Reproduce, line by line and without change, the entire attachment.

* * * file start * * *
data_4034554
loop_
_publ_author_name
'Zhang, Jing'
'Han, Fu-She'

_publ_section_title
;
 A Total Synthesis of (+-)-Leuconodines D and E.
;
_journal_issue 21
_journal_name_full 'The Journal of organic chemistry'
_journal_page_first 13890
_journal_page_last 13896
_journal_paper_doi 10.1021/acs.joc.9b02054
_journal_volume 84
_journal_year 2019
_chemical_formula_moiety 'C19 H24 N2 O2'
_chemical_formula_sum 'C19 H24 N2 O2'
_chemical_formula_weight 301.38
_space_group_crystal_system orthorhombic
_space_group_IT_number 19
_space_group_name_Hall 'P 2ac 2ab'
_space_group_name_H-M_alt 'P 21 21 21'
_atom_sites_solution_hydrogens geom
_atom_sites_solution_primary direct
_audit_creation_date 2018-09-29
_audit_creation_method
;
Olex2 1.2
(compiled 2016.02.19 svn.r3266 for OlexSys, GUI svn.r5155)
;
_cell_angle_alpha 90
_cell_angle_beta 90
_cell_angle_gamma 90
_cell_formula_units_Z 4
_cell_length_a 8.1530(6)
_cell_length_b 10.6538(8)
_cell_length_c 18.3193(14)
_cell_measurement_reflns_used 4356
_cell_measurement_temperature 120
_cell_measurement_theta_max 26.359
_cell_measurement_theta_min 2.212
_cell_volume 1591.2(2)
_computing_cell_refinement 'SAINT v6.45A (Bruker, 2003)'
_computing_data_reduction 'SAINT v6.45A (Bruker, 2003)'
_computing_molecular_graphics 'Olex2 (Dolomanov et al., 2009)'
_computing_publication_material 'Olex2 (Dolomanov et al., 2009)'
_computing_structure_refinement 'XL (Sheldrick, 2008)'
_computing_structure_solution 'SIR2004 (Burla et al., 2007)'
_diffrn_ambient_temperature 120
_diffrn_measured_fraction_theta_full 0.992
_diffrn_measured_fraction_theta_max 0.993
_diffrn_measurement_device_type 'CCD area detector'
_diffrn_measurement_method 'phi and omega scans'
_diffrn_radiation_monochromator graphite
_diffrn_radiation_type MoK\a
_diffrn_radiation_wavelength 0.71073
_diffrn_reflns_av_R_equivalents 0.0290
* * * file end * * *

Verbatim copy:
data_4034554
loop_
_publ_author_name
'Zhang, Jing'
'Han, Fu-She'

_publ_section_title
;
 A Total Synthesis of (+-)-Leuconodines D and E.
;
_journal_issue 21
_journal_name_full 'The Journal of organic chemistry'
_journal_page_first 13890
_journal_page_last 13896
_journal_paper_doi 10.1021/acs.joc.9b02054
_journal_volume 84
_journal_year 2019
_chemical_formula_moiety 'C19 H24 N2 O2'
_chemical_formula_sum 'C19 H24 N2 O2'
_chemical_formula_weight 301.38
_space_group_crystal_system orthorhombic
_space_group_IT_number 19
_space_group_name_Hall 'P 2ac 2ab'
_space_group_name_H-M_alt 'P 21 21 21'
_atom_sites_solution_hydrogens geom
_atom_sites_solution_primary direct
_audit_creation_date 2018-09-29
_audit_creation_method
;
Olex2 1.2
(compiled 2016.02.19 svn.r3266 for OlexSys, GUI svn.r5155)
;
_cell_angle_alpha 90
_cell_angle_beta 90
_cell_angle_gamma 90
_cell_formula_units_Z 4
_cell_length_a 8.1530(6)
_cell_length_b 10.6538(8)
_cell_length_c 18.3193(14)
_cell_measurement_reflns_used 4356
_cell_measurement_temperature 120
_cell_measurement_theta_max 26.359
_cell_measurement_theta_min 2.212
_cell_volume 1591.2(2)
_computing_cell_refinement 'SAINT v6.45A (Bruker, 2003)'
_computing_data_reduction 'SAINT v6.45A (Bruker, 2003)'
_computing_molecular_graphics 'Olex2 (Dolomanov et al., 2009)'
_computing_publication_material 'Olex2 (Dolomanov et al., 2009)'
_computing_structure_refinement 'XL (Sheldrick, 2008)'
_computing_structure_solution 'SIR2004 (Burla et al., 2007)'
_diffrn_ambient_temperature 120
_diffrn_measured_fraction_theta_full 0.992
_diffrn_measured_fraction_theta_max 0.993
_diffrn_measurement_device_type 'CCD area detector'
_diffrn_measurement_method 'phi and omega scans'
_diffrn_radiation_monochromator graphite
_diffrn_radiation_type MoK\a
_diffrn_radiation_wavelength 0.71073
_diffrn_reflns_av_R_equivalents 0.0290